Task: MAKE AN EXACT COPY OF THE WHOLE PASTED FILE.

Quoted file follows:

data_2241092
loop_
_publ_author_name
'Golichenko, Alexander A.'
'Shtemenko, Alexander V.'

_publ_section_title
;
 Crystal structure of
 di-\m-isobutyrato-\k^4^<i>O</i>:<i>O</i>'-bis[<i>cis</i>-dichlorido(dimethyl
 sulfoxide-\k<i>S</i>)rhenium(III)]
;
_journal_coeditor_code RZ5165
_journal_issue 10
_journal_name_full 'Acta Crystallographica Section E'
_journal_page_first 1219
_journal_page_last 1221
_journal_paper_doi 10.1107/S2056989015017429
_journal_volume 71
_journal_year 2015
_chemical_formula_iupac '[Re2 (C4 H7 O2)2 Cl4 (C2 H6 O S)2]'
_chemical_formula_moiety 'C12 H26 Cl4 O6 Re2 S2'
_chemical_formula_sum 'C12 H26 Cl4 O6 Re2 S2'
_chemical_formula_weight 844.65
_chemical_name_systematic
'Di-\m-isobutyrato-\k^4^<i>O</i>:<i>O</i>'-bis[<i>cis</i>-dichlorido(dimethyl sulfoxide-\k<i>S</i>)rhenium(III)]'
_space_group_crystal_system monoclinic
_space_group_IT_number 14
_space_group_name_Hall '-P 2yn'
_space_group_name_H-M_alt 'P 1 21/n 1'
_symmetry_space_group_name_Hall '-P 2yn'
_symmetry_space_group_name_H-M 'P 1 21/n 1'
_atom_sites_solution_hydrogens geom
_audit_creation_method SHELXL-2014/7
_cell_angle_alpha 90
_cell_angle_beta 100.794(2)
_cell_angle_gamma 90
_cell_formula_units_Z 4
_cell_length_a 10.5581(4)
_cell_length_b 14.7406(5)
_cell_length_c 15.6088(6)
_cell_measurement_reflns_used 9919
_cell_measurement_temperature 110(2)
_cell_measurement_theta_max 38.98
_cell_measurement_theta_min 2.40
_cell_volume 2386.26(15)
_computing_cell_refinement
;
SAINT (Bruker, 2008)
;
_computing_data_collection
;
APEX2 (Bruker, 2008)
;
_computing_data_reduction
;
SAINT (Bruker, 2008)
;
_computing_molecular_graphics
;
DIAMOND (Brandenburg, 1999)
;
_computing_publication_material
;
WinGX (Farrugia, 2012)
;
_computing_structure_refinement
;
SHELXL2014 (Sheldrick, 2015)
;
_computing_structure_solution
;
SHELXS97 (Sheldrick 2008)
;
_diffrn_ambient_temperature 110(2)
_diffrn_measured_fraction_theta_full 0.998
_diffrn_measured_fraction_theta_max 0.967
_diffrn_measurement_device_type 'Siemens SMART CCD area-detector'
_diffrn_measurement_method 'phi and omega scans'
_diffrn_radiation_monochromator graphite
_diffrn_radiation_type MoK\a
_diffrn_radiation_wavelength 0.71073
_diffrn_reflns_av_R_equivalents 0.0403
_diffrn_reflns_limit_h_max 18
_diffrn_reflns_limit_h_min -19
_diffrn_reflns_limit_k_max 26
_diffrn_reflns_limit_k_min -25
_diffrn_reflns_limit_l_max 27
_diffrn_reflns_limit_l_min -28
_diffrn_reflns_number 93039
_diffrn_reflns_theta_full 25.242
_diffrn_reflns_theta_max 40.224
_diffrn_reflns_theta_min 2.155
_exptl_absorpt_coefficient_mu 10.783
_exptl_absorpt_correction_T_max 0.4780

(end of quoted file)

data_2241092
loop_
_publ_author_name
'Golichenko, Alexander A.'
'Shtemenko, Alexander V.'

_publ_section_title
;
 Crystal structure of
 di-\m-isobutyrato-\k^4^<i>O</i>:<i>O</i>'-bis[<i>cis</i>-dichlorido(dimethyl
 sulfoxide-\k<i>S</i>)rhenium(III)]
;
_journal_coeditor_code RZ5165
_journal_issue 10
_journal_name_full 'Acta Crystallographica Section E'
_journal_page_first 1219
_journal_page_last 1221
_journal_paper_doi 10.1107/S2056989015017429
_journal_volume 71
_journal_year 2015
_chemical_formula_iupac '[Re2 (C4 H7 O2)2 Cl4 (C2 H6 O S)2]'
_chemical_formula_moiety 'C12 H26 Cl4 O6 Re2 S2'
_chemical_formula_sum 'C12 H26 Cl4 O6 Re2 S2'
_chemical_formula_weight 844.65
_chemical_name_systematic
'Di-\m-isobutyrato-\k^4^<i>O</i>:<i>O</i>'-bis[<i>cis</i>-dichlorido(dimethyl sulfoxide-\k<i>S</i>)rhenium(III)]'
_space_group_crystal_system monoclinic
_space_group_IT_number 14
_space_group_name_Hall '-P 2yn'
_space_group_name_H-M_alt 'P 1 21/n 1'
_symmetry_space_group_name_Hall '-P 2yn'
_symmetry_space_group_name_H-M 'P 1 21/n 1'
_atom_sites_solution_hydrogens geom
_audit_creation_method SHELXL-2014/7
_cell_angle_alpha 90
_cell_angle_beta 100.794(2)
_cell_angle_gamma 90
_cell_formula_units_Z 4
_cell_length_a 10.5581(4)
_cell_length_b 14.7406(5)
_cell_length_c 15.6088(6)
_cell_measurement_reflns_used 9919
_cell_measurement_temperature 110(2)
_cell_measurement_theta_max 38.98
_cell_measurement_theta_min 2.40
_cell_volume 2386.26(15)
_computing_cell_refinement
;
SAINT (Bruker, 2008)
;
_computing_data_collection
;
APEX2 (Bruker, 2008)
;
_computing_data_reduction
;
SAINT (Bruker, 2008)
;
_computing_molecular_graphics
;
DIAMOND (Brandenburg, 1999)
;
_computing_publication_material
;
WinGX (Farrugia, 2012)
;
_computing_structure_refinement
;
SHELXL2014 (Sheldrick, 2015)
;
_computing_structure_solution
;
SHELXS97 (Sheldrick 2008)
;
_diffrn_ambient_temperature 110(2)
_diffrn_measured_fraction_theta_full 0.998
_diffrn_measured_fraction_theta_max 0.967
_diffrn_measurement_device_type 'Siemens SMART CCD area-detector'
_diffrn_measurement_method 'phi and omega scans'
_diffrn_radiation_monochromator graphite
_diffrn_radiation_type MoK\a
_diffrn_radiation_wavelength 0.71073
_diffrn_reflns_av_R_equivalents 0.0403
_diffrn_reflns_limit_h_max 18
_diffrn_reflns_limit_h_min -19
_diffrn_reflns_limit_k_max 26
_diffrn_reflns_limit_k_min -25
_diffrn_reflns_limit_l_max 27
_diffrn_reflns_limit_l_min -28
_diffrn_reflns_number 93039
_diffrn_reflns_theta_full 25.242
_diffrn_reflns_theta_max 40.224
_diffrn_reflns_theta_min 2.155
_exptl_absorpt_coefficient_mu 10.783
_exptl_absorpt_correction_T_max 0.4780